ON AIR NOW

LISTEN NOW

Weather

cloudy-day
75°
Mostly Cloudy
H 80° L 69°
  • cloudy-day
    75°
    Current Conditions
    Mostly Cloudy. H 80° L 69°
  • cloudy-day
    80°
    Today
    Mostly Cloudy. H 80° L 69°
  • heavy-rain-day
    80°
    Tomorrow
    Chance of Rain. H 80° L 69°
LISTEN
PAUSE
ERROR

Wsb news on-demand

00:00 | 00:00

LISTEN
PAUSE
ERROR

Wsb traffic on-demand

00:00 | 00:00

LISTEN
PAUSE
ERROR

Wsb weather on-demand

00:00 | 00:00

National
For inmates like Epstein, suicide watch is meant to be short
Close

For inmates like Epstein, suicide watch is meant to be short

For inmates like Epstein, suicide watch is meant to be short
Photo Credit: AP Photo/Mary Altaffer, File
FILE - This Aug. 13, 2019, file photo, shows the Metropolitan Correctional Center in New York. Suicide is such a constant concern at federal lockups such as the Metropolitan Correctional Center’s Special Housing Unit that guards keep ready access to “the stick,” a wooden pole with a sharpened blade at the end that’s used to cut down inmates if they try to hang themselves with bedsheets, which is how Jeffrey Epstein is believed to have died. (AP Photo/Mary Altaffer, File)

For inmates like Epstein, suicide watch is meant to be short

Suicide is such a constant concern at federal jails that guards have ready access to "the stick," a wooden pole with a sharpened blade at the end that's used to cut down inmates if they try to hang themselves with bedsheets.

That's believed to be exactly how Jeffrey Epstein took his life Saturday at the Metropolitan Correctional Center's Special Housing Unit after a possible previous attempt, and less than two weeks after he had been taken off suicide watch, in which the lights are left on all night, inmates are not allowed bedsheets, and they are monitored round-the-clock by someone making notes every 15 minutes.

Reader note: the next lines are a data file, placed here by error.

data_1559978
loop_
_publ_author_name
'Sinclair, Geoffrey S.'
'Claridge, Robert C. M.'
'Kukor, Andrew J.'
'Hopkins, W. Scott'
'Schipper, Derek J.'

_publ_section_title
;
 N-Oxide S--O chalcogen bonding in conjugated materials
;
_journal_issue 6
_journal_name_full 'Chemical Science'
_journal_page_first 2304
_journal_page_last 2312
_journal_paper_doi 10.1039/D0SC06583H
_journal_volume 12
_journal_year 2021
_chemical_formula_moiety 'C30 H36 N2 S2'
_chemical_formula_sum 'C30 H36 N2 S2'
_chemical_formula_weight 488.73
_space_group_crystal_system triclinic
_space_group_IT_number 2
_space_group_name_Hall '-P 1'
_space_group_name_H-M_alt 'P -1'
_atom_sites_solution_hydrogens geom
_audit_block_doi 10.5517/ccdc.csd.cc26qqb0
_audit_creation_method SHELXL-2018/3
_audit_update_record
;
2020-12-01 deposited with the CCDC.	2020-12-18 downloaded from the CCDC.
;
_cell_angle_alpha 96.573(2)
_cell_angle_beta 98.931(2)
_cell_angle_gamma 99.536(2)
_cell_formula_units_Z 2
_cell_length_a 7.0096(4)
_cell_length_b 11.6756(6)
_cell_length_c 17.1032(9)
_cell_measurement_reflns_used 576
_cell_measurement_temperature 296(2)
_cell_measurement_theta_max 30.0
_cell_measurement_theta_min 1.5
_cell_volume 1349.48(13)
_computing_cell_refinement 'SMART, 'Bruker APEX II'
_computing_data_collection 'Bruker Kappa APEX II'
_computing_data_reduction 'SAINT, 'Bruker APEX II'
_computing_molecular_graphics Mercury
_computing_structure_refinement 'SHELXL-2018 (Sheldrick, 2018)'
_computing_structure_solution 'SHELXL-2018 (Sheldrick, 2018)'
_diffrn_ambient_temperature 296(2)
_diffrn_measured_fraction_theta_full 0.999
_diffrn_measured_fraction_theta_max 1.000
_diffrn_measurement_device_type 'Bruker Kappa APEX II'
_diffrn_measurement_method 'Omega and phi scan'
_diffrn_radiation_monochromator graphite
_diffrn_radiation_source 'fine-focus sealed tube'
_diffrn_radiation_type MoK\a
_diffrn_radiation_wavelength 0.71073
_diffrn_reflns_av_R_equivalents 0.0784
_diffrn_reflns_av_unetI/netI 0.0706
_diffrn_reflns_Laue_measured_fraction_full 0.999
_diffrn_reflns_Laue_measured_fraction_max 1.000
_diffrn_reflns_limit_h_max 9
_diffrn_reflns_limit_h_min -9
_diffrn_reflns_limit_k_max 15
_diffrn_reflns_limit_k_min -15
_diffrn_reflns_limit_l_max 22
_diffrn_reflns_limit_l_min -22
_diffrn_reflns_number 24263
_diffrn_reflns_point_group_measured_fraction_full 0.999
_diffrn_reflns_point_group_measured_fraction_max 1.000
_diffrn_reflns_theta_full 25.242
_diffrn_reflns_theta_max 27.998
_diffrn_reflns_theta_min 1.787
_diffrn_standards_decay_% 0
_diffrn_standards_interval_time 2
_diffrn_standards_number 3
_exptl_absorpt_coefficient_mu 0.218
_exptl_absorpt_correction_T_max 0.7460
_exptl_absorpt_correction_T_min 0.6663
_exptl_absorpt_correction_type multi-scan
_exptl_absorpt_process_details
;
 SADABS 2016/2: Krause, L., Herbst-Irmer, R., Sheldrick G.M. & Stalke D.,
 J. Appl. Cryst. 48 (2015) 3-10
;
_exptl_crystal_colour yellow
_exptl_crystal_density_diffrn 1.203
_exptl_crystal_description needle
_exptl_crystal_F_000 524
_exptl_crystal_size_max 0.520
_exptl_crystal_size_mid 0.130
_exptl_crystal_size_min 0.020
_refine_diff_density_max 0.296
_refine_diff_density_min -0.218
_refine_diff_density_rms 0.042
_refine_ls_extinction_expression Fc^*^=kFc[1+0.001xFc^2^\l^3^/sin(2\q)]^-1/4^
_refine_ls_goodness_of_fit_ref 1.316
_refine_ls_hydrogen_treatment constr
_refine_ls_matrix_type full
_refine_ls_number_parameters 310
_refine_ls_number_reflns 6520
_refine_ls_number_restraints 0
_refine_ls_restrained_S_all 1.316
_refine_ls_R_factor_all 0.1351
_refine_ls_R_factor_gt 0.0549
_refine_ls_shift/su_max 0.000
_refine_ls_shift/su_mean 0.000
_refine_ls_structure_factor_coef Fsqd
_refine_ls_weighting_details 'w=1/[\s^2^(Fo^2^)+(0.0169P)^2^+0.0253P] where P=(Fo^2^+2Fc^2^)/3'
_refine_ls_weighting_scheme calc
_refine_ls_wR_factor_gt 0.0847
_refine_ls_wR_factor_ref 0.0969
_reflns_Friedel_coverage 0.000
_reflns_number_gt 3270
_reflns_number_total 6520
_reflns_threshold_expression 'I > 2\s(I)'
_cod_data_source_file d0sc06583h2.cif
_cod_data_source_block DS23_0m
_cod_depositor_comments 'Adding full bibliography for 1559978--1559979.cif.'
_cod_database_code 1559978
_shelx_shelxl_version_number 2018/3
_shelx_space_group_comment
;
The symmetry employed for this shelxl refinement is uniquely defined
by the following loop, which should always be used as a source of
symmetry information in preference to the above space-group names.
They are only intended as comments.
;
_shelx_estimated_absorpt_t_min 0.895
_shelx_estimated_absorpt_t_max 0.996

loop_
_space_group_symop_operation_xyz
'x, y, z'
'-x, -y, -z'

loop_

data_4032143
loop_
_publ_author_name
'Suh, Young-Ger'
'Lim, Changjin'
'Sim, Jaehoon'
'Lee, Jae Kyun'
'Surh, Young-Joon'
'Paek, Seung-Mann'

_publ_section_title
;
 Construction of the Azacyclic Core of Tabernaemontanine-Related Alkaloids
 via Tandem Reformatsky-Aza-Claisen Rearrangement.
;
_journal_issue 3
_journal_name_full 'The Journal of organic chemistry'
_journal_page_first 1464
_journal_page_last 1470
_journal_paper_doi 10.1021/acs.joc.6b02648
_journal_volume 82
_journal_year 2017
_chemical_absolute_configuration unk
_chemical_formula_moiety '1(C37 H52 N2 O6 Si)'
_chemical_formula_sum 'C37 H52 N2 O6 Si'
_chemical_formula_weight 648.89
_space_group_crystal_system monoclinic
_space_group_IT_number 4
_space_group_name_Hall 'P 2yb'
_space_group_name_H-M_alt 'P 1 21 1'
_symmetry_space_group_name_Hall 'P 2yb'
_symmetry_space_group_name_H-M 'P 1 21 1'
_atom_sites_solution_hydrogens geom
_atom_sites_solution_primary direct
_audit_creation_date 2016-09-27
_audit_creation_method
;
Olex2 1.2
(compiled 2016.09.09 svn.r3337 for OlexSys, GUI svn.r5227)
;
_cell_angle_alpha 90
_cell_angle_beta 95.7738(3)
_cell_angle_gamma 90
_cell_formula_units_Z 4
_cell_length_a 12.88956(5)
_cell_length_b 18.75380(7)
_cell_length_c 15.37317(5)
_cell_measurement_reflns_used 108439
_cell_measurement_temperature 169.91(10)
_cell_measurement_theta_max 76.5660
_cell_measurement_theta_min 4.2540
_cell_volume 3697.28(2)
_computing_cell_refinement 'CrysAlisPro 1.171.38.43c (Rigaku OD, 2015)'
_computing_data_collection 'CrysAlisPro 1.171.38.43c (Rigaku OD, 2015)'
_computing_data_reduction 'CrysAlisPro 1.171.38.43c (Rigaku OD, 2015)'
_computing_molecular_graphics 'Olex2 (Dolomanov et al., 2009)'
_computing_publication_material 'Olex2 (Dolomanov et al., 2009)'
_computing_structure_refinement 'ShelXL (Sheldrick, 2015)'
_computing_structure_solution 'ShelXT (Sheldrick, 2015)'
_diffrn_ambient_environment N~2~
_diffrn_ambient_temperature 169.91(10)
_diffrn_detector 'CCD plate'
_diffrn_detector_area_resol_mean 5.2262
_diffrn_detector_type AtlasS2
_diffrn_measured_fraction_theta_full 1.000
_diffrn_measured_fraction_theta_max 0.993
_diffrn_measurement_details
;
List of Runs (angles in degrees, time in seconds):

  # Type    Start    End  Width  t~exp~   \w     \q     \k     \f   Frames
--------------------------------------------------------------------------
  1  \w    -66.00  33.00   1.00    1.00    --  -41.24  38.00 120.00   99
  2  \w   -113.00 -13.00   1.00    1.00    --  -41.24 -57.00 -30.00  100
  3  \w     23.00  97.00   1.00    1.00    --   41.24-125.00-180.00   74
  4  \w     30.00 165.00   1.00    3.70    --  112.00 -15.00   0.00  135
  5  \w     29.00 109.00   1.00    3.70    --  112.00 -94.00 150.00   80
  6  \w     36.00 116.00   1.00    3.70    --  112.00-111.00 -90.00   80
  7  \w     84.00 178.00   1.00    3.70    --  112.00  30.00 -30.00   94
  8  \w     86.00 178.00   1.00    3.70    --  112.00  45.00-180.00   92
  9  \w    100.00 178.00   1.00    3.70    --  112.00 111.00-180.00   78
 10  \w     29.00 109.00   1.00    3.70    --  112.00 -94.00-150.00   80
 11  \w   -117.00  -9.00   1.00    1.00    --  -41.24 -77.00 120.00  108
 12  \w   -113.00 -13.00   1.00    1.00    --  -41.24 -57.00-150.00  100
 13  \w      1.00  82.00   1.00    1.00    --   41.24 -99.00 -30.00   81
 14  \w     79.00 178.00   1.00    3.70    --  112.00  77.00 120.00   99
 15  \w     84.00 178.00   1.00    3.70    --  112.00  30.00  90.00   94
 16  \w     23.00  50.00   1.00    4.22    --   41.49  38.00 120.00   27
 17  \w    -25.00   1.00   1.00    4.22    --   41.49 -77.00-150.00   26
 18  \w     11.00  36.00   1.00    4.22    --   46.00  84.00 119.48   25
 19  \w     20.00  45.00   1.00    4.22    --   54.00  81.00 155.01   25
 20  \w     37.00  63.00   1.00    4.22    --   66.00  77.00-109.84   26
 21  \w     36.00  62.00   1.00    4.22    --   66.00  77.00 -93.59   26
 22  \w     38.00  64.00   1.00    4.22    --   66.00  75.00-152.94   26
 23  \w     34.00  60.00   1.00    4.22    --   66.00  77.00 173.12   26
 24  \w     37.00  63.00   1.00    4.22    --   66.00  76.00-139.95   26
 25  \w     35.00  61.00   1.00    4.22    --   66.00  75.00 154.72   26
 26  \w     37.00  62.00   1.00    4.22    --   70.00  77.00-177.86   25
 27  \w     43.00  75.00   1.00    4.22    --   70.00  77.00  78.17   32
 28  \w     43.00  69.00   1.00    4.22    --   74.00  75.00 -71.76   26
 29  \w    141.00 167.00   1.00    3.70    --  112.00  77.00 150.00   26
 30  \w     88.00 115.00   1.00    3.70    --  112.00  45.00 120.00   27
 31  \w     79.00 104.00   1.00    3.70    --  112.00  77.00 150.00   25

For all the talk from politicians and conspiracy theorists that Epstein should have remained under such scrutiny behind bars, prison experts say suicide watch is intended for only short periods because it puts too much stress on the staff and inmate alike.

"It's just not humane to keep them on those restrictions indefinitely," said Lindsay Hayes, a nationally recognized expert on inmate suicide prevention and a project director for the National Center on Institutions and Alternatives. "Many times, suicidal inmates will deny they're suicidal so they can get their clothes and privileges back."

The 66-year-old Epstein was awaiting trial on charges of sexually abusing dozens of underage girls when he killed himself, taking his life amid a cascading series of breakdowns at the MCC's Special Housing Unit, a chronically overcrowded, understaffed lockup-within-a-lockup that has held some of the world's most notorious terrorists, drug lords, sex traffickers and swindlers. The SHU can hold several dozen inmates at once.

Inmates say the unit — pronounced the "shoe" for short — is a soul-crushing high-rise gulag in the heart of lower Manhattan, with one prisoner once calling its constant noise, sewage leaks, mold, rodents and roaches "a stinking pond of depression whirling in an arc of madness."

"It's a place of torture. It's terrifying," said Sabrina Shroff, a federal public defender who has represented inmates in the unit facing terrorism charges.